Closing keynote speaker: Aminata Cairo


Aminata Cairo has dedicated her life’s work to giving a voice to overlooked, silenced, or otherwise marginalised populations. In her applied anthropological work with students and community organisations, she has continually strived to promote inclusion at both the academic and the community level. Her work is essential to all to create safe spaces for discussion on diversity issues and to build cross-cultural bridges. Her tireless passion for inclusive education has also earned her Dutch national nomination of 2018 Lector of the Year.

Born in the Netherlands to Surinamese parents and studying abroad as an international woman of colour, Aminata knows first-hand the challenges of diversity and inclusion in higher education. While pursuing her Master’s degree and PhD in Medical Anthropology in the USA, her work with student communities to promote inclusion at both the academic and social level at the university earned her the Martin Luther King Jr. Humanitarian Award. She also received the Honorary Order of the Palm, a state decoration by the Government of Suriname for her contributions to culture. Upon her return to the Netherlands she has worked in diversity and inclusion policy at Leiden University before leading the Inclusive Education research group at The Hague University of Applied Sciences.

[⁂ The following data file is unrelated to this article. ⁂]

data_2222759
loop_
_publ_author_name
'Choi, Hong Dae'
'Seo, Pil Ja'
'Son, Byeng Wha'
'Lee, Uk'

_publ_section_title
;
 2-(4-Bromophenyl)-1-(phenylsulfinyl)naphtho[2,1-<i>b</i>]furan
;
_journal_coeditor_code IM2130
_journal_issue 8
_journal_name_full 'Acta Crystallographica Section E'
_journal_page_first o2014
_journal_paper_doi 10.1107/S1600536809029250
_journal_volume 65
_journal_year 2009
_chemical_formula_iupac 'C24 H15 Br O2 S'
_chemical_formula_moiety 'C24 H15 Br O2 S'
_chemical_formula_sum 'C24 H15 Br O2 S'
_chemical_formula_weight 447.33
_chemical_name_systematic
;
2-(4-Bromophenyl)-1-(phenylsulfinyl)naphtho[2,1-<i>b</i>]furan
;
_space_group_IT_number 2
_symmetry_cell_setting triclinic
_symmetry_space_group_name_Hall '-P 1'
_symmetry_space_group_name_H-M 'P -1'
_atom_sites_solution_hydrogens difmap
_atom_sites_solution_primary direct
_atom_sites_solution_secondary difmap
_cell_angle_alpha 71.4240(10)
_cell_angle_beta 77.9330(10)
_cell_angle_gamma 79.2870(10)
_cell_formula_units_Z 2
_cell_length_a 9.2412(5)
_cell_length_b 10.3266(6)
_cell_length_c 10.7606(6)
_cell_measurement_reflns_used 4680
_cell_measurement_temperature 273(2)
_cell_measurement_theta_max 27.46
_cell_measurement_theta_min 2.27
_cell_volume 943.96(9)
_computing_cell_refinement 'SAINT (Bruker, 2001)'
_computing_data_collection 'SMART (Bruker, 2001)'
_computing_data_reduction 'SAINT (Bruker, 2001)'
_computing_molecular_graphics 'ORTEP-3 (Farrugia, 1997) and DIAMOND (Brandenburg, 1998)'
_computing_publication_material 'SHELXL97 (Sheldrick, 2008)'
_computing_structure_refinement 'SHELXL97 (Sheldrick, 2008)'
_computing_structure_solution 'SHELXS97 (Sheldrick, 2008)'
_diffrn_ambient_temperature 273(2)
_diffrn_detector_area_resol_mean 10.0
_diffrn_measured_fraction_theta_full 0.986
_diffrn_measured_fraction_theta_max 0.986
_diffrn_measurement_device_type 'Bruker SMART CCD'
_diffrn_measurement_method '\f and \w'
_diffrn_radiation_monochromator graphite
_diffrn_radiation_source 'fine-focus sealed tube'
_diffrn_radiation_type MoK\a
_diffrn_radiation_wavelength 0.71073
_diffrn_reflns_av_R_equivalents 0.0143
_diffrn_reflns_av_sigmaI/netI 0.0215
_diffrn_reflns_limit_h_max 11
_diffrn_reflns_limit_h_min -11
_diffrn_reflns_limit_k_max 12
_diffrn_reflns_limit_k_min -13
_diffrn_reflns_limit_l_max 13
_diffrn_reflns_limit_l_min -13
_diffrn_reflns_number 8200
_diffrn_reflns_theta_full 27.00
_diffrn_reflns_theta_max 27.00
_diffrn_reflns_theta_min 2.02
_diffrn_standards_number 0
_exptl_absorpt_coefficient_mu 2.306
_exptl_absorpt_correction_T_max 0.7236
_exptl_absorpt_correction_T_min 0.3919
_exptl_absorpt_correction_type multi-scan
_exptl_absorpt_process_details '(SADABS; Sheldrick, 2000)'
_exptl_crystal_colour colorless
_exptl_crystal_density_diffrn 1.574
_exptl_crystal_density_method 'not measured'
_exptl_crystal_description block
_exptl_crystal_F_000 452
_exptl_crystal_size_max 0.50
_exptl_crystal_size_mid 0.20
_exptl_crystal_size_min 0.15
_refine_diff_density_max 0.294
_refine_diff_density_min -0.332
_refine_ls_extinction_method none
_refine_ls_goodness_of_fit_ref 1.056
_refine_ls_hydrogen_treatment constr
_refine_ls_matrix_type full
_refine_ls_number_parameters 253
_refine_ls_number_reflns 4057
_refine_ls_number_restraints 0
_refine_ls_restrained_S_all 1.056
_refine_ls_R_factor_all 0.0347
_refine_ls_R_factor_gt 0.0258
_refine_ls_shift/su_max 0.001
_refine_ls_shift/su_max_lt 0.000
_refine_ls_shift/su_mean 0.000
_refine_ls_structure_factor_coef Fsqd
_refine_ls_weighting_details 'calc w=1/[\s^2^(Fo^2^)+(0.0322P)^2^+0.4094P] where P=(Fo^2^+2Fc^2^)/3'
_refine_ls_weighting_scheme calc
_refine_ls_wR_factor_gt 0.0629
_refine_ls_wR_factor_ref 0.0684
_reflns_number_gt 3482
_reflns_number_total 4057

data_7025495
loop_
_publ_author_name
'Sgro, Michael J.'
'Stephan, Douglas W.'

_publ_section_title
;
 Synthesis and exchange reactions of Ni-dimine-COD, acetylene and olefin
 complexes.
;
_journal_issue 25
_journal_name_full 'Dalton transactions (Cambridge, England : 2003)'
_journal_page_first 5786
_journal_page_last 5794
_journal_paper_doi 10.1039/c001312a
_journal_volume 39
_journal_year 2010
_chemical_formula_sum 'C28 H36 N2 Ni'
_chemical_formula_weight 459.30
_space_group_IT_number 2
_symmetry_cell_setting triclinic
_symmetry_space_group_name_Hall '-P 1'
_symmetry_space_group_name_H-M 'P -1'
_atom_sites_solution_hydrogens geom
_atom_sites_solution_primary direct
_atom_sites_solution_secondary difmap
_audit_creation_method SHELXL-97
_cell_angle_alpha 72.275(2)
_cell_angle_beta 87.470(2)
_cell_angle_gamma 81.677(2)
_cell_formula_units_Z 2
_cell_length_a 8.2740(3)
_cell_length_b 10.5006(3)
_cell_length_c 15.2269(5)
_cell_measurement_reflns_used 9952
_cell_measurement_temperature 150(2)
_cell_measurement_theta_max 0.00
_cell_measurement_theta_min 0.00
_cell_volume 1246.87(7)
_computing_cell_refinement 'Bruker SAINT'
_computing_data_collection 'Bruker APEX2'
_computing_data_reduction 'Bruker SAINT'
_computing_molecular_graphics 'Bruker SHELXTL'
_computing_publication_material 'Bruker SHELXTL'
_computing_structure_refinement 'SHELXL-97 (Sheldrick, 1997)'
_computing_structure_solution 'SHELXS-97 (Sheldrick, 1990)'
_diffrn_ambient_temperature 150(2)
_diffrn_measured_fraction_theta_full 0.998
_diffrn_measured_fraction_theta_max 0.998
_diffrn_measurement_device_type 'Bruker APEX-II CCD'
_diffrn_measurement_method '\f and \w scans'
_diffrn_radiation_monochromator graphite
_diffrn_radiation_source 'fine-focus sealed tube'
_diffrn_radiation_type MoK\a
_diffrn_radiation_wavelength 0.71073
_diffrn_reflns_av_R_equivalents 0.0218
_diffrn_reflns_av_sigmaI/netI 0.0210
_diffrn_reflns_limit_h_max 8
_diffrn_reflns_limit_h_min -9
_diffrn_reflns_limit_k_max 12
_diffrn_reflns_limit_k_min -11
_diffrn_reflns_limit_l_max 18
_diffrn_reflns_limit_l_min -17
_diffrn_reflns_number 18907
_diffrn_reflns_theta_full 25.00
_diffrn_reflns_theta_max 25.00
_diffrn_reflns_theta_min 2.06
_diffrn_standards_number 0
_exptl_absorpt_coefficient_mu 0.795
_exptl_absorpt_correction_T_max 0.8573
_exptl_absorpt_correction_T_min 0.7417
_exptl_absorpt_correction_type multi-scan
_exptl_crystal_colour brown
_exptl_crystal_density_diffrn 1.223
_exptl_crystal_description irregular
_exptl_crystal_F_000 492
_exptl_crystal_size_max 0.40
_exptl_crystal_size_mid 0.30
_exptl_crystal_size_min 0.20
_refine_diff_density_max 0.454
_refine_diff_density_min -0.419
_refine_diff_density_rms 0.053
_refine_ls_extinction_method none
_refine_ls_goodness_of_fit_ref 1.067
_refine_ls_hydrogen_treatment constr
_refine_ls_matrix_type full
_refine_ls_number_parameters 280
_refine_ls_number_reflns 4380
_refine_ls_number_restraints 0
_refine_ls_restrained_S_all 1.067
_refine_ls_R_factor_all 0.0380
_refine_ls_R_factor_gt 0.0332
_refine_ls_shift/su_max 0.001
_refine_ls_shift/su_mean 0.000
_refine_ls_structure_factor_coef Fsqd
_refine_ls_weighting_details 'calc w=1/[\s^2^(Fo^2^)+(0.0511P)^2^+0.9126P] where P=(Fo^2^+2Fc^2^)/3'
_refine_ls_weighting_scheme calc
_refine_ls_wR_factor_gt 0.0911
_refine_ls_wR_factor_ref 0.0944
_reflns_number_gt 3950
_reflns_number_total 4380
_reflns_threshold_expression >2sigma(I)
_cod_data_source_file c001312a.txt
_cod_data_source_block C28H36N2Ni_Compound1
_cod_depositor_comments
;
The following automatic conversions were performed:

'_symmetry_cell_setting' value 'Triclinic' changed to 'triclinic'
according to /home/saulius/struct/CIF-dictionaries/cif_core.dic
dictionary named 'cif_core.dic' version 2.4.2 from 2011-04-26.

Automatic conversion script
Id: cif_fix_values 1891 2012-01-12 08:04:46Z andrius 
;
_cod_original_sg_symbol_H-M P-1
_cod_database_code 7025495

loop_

In addition to her academic activities, Aminata has pursued her love for African Diaspora Dance forms and has danced professionally with several dance companies, including her own. Her work in the arts is integrated into her vision and approach towards mental well-being. Her PhD dissertation studied a mental well-being model of working class Afro-Surinamese people, a model she used in her subsequent work with African refugees and Latino migrant workers in Kentucky.

Closing Plenary keynote address

During the Closing Plenary, Aminata spoke on how education systems – and indeed every other institution in society – tend to elevate certain groups’ narratives over others, inherently silencing the voices of those whose ‘story’ does not match the dominant one. She called upon all in attendance to shift our cultural narratives to truly encompass all voices.